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  • The American Red Cross and the Making of Ernest Hemingway
  • Barbara Will (bio)

The impact of World War I on Ernest Hemingway’s writing, and his own harrowing experiences on the front lines in Italy in 1918, has been linked to everything from his hardboiled narratives to his spare rhythms to his traumatized protagonists. Yet scholars have also disputed the extent or shape of this influence, with many cautioning that the relationship between Hemingway’s wartime experience and his subsequent literary output is oblique at best. Michael Reynolds’s groundbreaking and meticulous 1976 study, Hemingway’s First War, argued that it was not the experience of the war itself but Hemingway’s extensive postwar reading and military and medical study that provided the background for a novel like A Farewell to Arms (1929). A decade after Reynolds, James Nagel suggested a multitude of sources for Hemingway’s postwar writing: not only his wartime actions and bedridden relationship with the Red Cross nurse Agnes Von Kurowsky, but also his complex marital life in the 1920s, his subsequent estrangement from his first son, his relationship with mentors like Gertrude Stein and Ezra Pound, as well as the suicide of his father.1 And Hemingway himself acknowledged that he was well launched on his career as a fiction writer before he ever took on the task of writing directly about war.2

Following more recent interpretations by Steven Florczyk and others, this essay reconsiders the importance of lived wartime experience to Hemingway’s writing, and in particular his style, placing a new emphasis on the specific impact on this writing of Hemingway’s work for the American Red Cross (ARC)—the organization that brought him to Italy in the first place.3 For it was his Red Cross tour of duty that made him feel, as he put it in Farewell, that “there were many words that you could not stand to hear” in the wake of that war—words like “sacred, glorious, and sacrifice,” “honor, courage, or hallow”—words that were “proclamations [. . .] slapped up by billposters over other proclamations.” These words, Hemingway writes, were not just troublesome and insincere, manipulative and disingenuous, but were ultimately “obscene.”4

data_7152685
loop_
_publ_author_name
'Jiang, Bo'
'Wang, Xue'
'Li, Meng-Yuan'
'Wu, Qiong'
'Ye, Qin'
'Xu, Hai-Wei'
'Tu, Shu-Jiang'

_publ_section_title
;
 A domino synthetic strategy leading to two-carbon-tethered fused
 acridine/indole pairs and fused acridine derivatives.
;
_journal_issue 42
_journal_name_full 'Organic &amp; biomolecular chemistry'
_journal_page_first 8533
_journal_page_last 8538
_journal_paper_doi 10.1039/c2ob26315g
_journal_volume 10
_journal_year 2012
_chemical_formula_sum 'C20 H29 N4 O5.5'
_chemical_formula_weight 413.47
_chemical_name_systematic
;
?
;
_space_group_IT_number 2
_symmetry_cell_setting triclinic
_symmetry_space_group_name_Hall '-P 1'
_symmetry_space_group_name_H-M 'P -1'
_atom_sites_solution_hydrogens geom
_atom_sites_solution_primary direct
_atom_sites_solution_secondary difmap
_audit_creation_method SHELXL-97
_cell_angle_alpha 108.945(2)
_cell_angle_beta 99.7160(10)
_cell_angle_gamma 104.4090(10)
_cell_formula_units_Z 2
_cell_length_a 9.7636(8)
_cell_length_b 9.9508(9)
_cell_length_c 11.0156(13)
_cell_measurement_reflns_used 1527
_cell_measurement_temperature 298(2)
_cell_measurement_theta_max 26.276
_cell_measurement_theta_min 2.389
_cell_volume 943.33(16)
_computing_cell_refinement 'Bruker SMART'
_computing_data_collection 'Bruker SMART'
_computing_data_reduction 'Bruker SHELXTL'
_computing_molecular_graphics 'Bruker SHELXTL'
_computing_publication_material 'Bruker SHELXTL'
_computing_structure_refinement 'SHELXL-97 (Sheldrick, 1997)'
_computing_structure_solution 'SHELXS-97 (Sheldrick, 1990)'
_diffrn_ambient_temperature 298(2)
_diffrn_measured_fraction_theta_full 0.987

Yet surprisingly, little attention has been paid to the effect on Hemingway’s writing of the specific strategies employed by the ARC to forward [End Page 20] the Allied cause. These propagandistic strategies created fertile ground for disillusionment, which rapidly undercut Hemingway’s initial war fervor and reoriented his attitude toward war itself. Arguably, the ironic gap that opened up enabled Hemingway to find a new vocabulary for the unassimilable nature of traumatic violence in the wake of world war. While Hemingway’s style cannot, of course, be traced to any one source, an analysis of the Red Cross enterprise that he joined suggests an underappreciated influence. Mining his ARC experience, particularly his engagement with propagandistic performance under the guise of “service,” Hemingway found the material that would help transform zeal into stylistic skepticism.


Initially brimming with excitement when he signed up for the Seventh Missouri Infantry of the National Guard in 1917, at the age of eighteen— “I can’t let a show like this go on without getting into it,” he told his sister—Hemingway soon found himself disqualified from regular military service due to his poor vision.5 A friend at the Kansas City Star, where Hemingway was working as a newspaper reporter after high school, had spent the previous summer as an ambulance driver for the American Field Service in France, one of three American volunteer ambulance services in Europe that operated before the official US entry into the war in April 1918. When on February 22, 1918 a newspaper article announced that the ARC was looking for five ambulance drivers for Italy, Hemingway and his friend eagerly signed up.

Events moved fast. Hemingway arrived in New York City on May 12, 1918, was issued a uniform, took part in a massive Red Cross parade down Fifth Avenue of 75,000 volunteers, and joined other new recruits heading to Europe. In June he landed in Milan for his first assignment, the relief aftermath of a munitions explosion...